The default ns-3 will contain OpenFlow extension module. But to use that module, we have to install a suitable version of OpenFlow switch library (as an external library) and have to enable it while configuring ns-3 with the OpenFlow extension. After that, only the ns-3 will get compiled successfully with OpenFlow module. The default ns-3 version of OpenFlow module only has limited support.
So, for advanced SDN simulations, we will need to install an entirely new OpenFlow switch module version 1.3 called as ‘OFSwitch13″ (-libns3ofswitch13.a) and have to install the suitable ns-3 extension code ofswitch13, to use that library to do SDN simulations.
Before starting to do the SDN simulations, first we may try to understand what is really an SDN.
Software-Defined Networking–Is it fully a Software Entity?
When I first heard the word “SDN” – the Software-Defined Networking, idiotically, I thought of it as a complete software entity like a virtual machine (VM) or as any other virtual cloud hardware. But definitely, it is not a 100% software-only technology like a VM or a Cloud.
This confusion started only because I tried to understand what is “SDN” while learning SDN under ns-3. Under ns-3 every networking hardware is simulated with a piece of software module. – So it led me to such a silly misunderstanding since all the components of SDN and OpenFlow switches and other things that are available as software entities under the network simulator.
(And even theoretically it is possible to simulate a 100 virtual SDN only through virtualization of every aspect of SDN – but in a practical SDN, it contains both hardware and software.)
So, from the same idiotic point of view, What is a software-defined network or networking?
In simple terms, if a network composed of some networking hardware, such as switches and routers, can be dynamically configured and controlled with some software, then we can call it an SDN. (Another idiotic question in my mind: I can configure my two-decade-old router from a remote terminal window – can I now call my network as SDN? )
Ok. Can we make an SDN out of the old switches and routers that you have in your garbage? — certainly not – because such old devices could not understand the language of SDN called ‘OpenFlow’.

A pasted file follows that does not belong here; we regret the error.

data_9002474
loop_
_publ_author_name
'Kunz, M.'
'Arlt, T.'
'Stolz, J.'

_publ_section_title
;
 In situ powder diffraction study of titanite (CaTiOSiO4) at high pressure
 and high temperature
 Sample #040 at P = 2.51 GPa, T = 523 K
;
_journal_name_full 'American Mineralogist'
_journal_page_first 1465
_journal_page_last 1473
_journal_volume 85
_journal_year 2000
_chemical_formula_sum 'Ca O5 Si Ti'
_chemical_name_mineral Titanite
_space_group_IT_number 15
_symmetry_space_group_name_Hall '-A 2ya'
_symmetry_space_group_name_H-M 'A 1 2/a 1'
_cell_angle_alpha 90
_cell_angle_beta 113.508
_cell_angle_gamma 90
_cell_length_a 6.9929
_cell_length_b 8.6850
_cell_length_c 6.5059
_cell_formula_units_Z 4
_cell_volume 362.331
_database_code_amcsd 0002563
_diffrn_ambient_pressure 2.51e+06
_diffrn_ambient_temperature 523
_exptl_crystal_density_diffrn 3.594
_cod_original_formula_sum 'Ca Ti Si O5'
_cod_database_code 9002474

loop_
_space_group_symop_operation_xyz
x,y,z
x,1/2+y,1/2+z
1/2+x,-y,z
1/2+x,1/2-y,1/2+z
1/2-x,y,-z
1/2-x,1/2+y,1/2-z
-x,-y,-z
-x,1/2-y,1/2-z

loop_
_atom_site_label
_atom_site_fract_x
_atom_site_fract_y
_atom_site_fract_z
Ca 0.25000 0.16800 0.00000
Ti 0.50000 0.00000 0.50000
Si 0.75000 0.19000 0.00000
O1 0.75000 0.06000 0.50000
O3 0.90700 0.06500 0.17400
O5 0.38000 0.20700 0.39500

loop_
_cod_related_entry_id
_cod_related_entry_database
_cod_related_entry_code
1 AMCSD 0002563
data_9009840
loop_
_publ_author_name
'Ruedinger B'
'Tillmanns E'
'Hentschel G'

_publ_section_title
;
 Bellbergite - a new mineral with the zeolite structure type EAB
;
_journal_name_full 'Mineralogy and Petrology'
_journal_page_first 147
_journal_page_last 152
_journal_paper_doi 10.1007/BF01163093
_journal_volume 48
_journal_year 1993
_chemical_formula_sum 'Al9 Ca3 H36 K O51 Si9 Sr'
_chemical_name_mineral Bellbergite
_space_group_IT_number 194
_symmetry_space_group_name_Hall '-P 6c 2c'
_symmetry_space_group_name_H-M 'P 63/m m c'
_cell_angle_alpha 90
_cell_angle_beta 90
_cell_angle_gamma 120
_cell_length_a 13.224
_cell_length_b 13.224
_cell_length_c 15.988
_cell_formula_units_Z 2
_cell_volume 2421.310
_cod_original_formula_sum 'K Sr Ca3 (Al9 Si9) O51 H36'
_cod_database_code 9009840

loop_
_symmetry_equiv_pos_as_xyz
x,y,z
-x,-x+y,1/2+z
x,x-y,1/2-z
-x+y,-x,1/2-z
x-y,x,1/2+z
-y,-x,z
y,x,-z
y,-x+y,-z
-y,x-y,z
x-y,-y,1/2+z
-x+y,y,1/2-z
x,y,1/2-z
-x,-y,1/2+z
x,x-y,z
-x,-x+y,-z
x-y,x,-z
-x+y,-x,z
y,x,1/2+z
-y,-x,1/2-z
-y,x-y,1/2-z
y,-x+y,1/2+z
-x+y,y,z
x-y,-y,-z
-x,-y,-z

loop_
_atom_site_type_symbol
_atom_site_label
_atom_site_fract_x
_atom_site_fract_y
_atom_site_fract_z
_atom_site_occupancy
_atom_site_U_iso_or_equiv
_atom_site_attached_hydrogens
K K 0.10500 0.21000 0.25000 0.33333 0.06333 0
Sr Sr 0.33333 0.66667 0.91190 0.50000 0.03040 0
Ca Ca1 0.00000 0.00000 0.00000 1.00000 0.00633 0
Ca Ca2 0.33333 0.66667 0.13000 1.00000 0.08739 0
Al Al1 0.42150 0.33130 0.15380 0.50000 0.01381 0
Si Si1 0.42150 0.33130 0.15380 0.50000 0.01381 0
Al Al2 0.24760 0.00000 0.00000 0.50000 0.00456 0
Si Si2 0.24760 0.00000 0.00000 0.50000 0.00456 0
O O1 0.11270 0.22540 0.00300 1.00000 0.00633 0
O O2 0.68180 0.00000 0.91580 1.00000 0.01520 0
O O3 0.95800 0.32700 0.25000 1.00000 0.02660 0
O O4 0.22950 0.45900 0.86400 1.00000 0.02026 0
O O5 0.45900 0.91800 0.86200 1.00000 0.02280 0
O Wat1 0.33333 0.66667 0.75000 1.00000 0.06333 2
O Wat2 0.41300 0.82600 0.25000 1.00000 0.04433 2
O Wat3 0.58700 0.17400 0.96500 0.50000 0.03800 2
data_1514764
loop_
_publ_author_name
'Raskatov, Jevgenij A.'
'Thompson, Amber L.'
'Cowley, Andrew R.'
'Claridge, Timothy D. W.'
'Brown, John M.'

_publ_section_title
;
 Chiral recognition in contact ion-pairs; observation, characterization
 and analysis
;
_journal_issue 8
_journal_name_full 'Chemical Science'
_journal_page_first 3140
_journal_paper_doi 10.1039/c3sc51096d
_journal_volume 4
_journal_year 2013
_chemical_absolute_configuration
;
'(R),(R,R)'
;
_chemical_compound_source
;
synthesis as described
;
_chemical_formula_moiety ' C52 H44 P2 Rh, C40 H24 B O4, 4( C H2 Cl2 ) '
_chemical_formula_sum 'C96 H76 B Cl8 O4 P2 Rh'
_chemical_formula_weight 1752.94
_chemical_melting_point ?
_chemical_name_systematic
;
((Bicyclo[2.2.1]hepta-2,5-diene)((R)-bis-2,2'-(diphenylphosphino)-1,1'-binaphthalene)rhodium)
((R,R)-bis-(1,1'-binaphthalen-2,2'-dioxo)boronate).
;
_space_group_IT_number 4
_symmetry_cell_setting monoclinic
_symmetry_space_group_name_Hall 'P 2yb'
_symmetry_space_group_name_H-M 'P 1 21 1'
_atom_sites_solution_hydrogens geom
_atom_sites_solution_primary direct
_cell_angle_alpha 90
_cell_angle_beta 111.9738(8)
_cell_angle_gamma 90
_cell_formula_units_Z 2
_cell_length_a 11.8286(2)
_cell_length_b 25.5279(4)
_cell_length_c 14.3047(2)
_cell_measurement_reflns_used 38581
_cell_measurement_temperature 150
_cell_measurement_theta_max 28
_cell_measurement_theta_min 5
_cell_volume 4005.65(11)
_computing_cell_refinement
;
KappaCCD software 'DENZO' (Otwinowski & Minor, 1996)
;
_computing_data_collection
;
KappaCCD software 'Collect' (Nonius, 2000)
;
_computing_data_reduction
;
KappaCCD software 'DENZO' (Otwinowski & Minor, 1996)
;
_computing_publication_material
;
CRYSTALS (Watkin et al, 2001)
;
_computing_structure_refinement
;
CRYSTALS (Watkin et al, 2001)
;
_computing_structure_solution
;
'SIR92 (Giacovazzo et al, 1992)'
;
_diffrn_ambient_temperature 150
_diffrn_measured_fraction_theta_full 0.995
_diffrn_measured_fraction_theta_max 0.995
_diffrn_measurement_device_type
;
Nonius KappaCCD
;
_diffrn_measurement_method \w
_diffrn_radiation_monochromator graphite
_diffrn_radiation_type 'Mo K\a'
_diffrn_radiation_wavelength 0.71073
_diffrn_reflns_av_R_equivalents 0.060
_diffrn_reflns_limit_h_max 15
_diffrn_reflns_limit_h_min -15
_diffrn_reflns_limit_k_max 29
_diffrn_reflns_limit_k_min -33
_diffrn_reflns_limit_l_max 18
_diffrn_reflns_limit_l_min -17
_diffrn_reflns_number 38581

So to make a network as a modern ‘software-defined network” the hardware components of that network should be intelligent enough to understand OpenFlow protocol and should have some software entities inside them to make it work.
Software-Defined Networking is a network architecture approach that enables the network to be intelligently and centrally controlled, or ‘programmed,’ using software applications. This helps operators manage the entire network consistently and holistically, regardless of the underlying network technology.
Now we are having a clear definition of SDN. So, to form an SDN, the hardware should be intelligent enough to understand the SDN protocols.
OpenFlow is a programmable network protocol for SDN environment, which is used for communication between OpenFlow ‘capable’ switches and controllers. OpenFlow separates the programming of the network device from the underlying hardware and offers a standardized way of delivering a centralized, programmable network that can quickly adapt to changing network requirements.
So, practically, an SDN is possible only with the hardware that can understand and act according to OpenFlow protocol.
The following diagram from shows the hardware and software entities/components of a typical SDN.
OpenFlow and SDN Simulation under ns-3
Since all the hardware, as well as software entities of a typical network, are simulated only with software modules, under ns-3, all the hardware and software components of a typical SDN are just software entities in a typical simulation. So one should understand the fine difference between the simulated hardware and software components of an SDN under ns-3.
OpenFlow Simulation Support in ns-3
With the default installation, ns-3 has support to simulate OpenFlow switches – but it provides support only for an old, outdated OpenFlow protocol. For using new features of the protocol, we have to install the latest version of OpenFlow ns-3 module.
The OpenFlow 1.3 module for ns-3, also known as the OFSwitch13 module, was designed to enhance the ns-3 Network Simulator with Software-Defined Networking (SDN) technology support.
The following diagram from shows the overview of this ns-3 module
Procedure for installing a suitable ns-3.
Before installing OpenFlow, first, we should install a suitable version of ns-3. One may follow the installation procedure presented in the following link, or follow any other installation procedure for installing the preferred version of ns-3.
For a chroot-jail based installation procedure, one may follow this link.
Generally, the procedures that you find on the internet for installing OpenFlow 1.3 support module (OFSwitch13) may fail on latest Linux Operating systems because of the new conventions and standards that are found in the default versions of compilers found in them. This article provides a way to successfully compile ns-3 with OFSwitch13 module.
The following step-by-step procedure explains the way of installing OpenFlow 1.3.
Testing the installation of OFSwitch13 ns-3 module
Now we can run an example simulation to test the good working of our installation.
Simulating SDN using OFSwitch12 Extension.
The following shows the way to run a simple SDN simulation under ns-3
The following NetAnim Output shows a simple SDN simulated under ns-3
The following Animated GIF shows the SDN in action.
Now we can customize the above simulation to do SDN simulations as per our need.